You’re probably familiar with malaria, yellow fever, dengue, Chikungunya and West Nile virus. The latest unwelcome addition to this mosquito-borne disease list is Zika virus. Here is everything every pet owner needs to know about Zika virus.
What is Zika virus?
Zika virus was first identified in 1947 in Uganda’s Zika Forest. If you’re wondering, “Zika” means “overgrown” and the forest is home to The Uganda Virus Research Institute of Entebbe. Scientists were conducting research on yellow fever in primates when they stumbled upon this stubborn mosquito-bite fever. They largely discounted Zika virus as a serious threat because the majority of victims (80%) didn’t develop significant illness.
How is it spread?
Zika virus is primarily spread through the bite of a mosquito; Aedes africanus, Ae. aegypti and Ae. albopticus have been identified as carriers, and other species may also transmit the disease. Aegypti and Albopticus are found throughout the southeastern U.S. and as far north as Connecticut.
Zika can also be transmitted through sex, and from a pregnant woman to her fetus. That’s when the virus gets dangerous.
Where is Zika virus currently?
For decades, Zika virus remained relatively confined to Africa and Asia. Cases began emerging in the Americas and Europe within the past five years with a spike in North and South American cases over the past several months.
As of August 31, 2016, there have been 2,722 Zika virus disease cases reported to ArboNET in the United States and D.C. The first cases of Zika transmitted by local mosquitoes were reported in the United States on July 29, 2016, and since then 35 locally-acquired cases have been reported. The infection has been limited to a small area of Miami, FL, leading the U.S. Centers for Disease Control and Prevention (CDC) to issue a travel warning for pregnant women to this area.
On September 1, 2016, Florida officials found Zika-carrying mosquitoes in Miami, confirming the reports of local transmission.
Signs and symptoms
Signs of Zika virus infection in humans include fever, joint pain, and muscle aches, rashes, headaches and red eyes (conjunctivitis). Most people recover within a week without hospitalization, and death is extremely rare. Zika virus is directly related to yellow fever, dengue, West Nile and Japanese encephalitis virus. That is not a nice family tree.
If it’s not fatal, why all the fuss?
The biggest concern with Zika virus is it appears to cause a serious and life-threatening birth defect known as microcephaly (small head). If a pregnant female contracts Zika virus from an infected mosquito bite, she can pass the virus on to her fetus during pregnancy and the fetal brain could become underdeveloped, resulting in death or severe neurological deformation.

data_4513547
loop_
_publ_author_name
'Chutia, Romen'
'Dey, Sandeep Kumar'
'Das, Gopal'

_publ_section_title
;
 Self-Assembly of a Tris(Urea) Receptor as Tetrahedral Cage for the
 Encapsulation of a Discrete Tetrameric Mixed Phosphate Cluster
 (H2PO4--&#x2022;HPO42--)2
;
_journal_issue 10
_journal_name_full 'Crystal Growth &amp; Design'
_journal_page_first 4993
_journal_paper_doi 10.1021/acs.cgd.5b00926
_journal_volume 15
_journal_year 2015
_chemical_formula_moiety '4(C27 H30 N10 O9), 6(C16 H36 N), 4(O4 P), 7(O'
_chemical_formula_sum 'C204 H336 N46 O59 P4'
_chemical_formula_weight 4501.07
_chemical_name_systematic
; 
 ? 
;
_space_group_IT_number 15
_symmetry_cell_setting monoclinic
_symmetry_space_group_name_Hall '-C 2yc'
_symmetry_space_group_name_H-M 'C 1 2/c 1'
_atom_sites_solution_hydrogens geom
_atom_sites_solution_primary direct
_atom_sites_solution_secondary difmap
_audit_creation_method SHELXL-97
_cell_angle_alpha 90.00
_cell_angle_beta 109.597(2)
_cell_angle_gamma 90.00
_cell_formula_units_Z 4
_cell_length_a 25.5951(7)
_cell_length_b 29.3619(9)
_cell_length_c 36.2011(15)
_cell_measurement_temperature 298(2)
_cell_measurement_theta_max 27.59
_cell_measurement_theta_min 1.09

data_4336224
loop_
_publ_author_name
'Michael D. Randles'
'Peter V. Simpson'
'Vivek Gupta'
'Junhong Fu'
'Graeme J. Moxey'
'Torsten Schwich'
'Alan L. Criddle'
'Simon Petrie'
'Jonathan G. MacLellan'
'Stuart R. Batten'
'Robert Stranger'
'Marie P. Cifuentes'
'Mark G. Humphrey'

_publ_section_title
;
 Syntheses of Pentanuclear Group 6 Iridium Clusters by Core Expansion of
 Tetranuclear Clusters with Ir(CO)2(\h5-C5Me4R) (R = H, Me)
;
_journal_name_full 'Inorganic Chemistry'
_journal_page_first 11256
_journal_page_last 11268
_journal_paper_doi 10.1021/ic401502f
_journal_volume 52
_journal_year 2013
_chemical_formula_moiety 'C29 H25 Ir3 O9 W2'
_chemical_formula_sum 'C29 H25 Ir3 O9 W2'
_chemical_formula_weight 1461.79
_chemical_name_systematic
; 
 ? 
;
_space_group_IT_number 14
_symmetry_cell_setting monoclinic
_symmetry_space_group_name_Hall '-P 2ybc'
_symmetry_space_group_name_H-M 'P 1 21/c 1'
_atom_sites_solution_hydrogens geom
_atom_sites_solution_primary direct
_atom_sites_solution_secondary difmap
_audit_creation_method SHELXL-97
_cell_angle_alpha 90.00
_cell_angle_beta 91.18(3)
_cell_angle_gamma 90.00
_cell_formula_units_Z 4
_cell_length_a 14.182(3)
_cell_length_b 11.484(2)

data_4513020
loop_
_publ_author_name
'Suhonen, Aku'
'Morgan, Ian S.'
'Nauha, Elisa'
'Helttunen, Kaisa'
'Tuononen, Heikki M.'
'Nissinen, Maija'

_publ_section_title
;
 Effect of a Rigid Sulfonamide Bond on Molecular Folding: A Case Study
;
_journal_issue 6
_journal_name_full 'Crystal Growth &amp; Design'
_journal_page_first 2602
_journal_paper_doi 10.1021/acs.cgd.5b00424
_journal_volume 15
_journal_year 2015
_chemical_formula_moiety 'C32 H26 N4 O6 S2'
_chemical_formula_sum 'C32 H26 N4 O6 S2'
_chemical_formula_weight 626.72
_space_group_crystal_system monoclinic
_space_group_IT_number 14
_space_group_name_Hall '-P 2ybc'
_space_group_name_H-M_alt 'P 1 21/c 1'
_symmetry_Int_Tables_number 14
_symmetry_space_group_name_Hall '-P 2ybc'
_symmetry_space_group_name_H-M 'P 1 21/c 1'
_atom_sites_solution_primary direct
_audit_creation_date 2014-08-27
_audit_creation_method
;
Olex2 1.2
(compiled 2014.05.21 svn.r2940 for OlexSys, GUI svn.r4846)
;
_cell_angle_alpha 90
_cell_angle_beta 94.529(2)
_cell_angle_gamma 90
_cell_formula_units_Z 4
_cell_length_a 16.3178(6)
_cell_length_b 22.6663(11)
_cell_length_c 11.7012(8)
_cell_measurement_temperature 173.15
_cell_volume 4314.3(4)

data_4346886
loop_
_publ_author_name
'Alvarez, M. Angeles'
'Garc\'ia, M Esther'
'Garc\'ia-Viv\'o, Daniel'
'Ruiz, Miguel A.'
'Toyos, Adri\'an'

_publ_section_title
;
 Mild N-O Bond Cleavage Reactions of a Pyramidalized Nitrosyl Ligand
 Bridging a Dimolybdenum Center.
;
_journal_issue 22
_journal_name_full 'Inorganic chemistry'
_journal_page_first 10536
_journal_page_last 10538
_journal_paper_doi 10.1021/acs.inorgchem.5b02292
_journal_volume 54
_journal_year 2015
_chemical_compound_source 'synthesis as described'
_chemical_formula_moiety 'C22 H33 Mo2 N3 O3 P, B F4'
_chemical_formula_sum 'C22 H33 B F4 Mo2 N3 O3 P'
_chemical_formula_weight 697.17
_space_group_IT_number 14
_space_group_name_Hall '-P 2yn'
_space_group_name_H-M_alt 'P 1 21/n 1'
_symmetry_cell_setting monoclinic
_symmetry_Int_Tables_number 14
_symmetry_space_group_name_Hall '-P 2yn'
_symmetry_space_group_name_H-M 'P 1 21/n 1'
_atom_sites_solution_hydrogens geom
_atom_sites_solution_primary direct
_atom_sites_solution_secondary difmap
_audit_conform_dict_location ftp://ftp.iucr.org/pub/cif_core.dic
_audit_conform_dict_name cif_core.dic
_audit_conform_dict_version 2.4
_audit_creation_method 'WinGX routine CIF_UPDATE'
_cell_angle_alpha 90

Zika virus has the ability to spread quickly. The first case of Zika virus in Brazil was identified in May 2015. According to the Pan American Health Organization (PAHO), 1,809 reported cases of microcephaly have been associated with Zika virus since. While we’re still unsure of the exact link between Zika virus and microcephaly, this rapid spread has officials troubled.
Scientists are also worried because there’s so much we don’t know about Zika virus and the potential harm it may cause to humans or animals. Even though we’ve known about Zika virus for nearly 70 years, extensive research is just beginning.
Can dogs and cats get Zika virus?
We don’t know. At this time there is no evidence that dogs or cats can transmit or contract Zika virus. The studies haven’t been done. There is evidence that primates and humans can become infected and transmit Zika virus through mosquito bites. Some research suggests rodents can harbor or transmit the virus.
What can I do to protect my pets?
Mosquito control is the best defense at this time against Zika virus. Unfortunately for us, Aedes mosquitoes are incredibly tough critters. They are aggressive daytime feeders and prefer people over most animals and thrive indoors or outside. The eggs of Aedes can survive dry, cold conditions for over a year and hatch into larvae as soon as they contact water. Remove any standing water from flower pots, bowls or buckets to help eliminate mosquito breeding areas.
Even if you live in cold regions, the larvae of these mosquitoes can remain dormant for months during cool weather and emerge as soon as temperatures increase. When water and warmth are present, the entire Aedes mosquito life cycle – egg to adult – can occur in as few as 10 days. Told you they were tough.
Is there a vaccine or medication?
There is no vaccine or treatment for Zika virus yet. The disease isn’t widespread in North America at this time. The CDC is collaborating with worldwide infectious disease agencies and governments to reduce mosquito populations and acquire answers about Zika virus. For now, stay tuned to health alerts, and protect your dogs and cats against other mosquito-borne infections such as heartworm disease.
If you are pregnant, you should avoid travel to areas with known Zika virus. The CDC currently advises pregnant women to avoid travel to Mexico, Puerto Rico, parts of Central America and South America as well as the community in northern Miami where Zika is actively being transmitted.
The CDC Zika site is an excellent resource to keep updated on Zika virus.
Editor’s Note: This post was originally published on January 26, 2016 and has been updated for accuracy and new developments.
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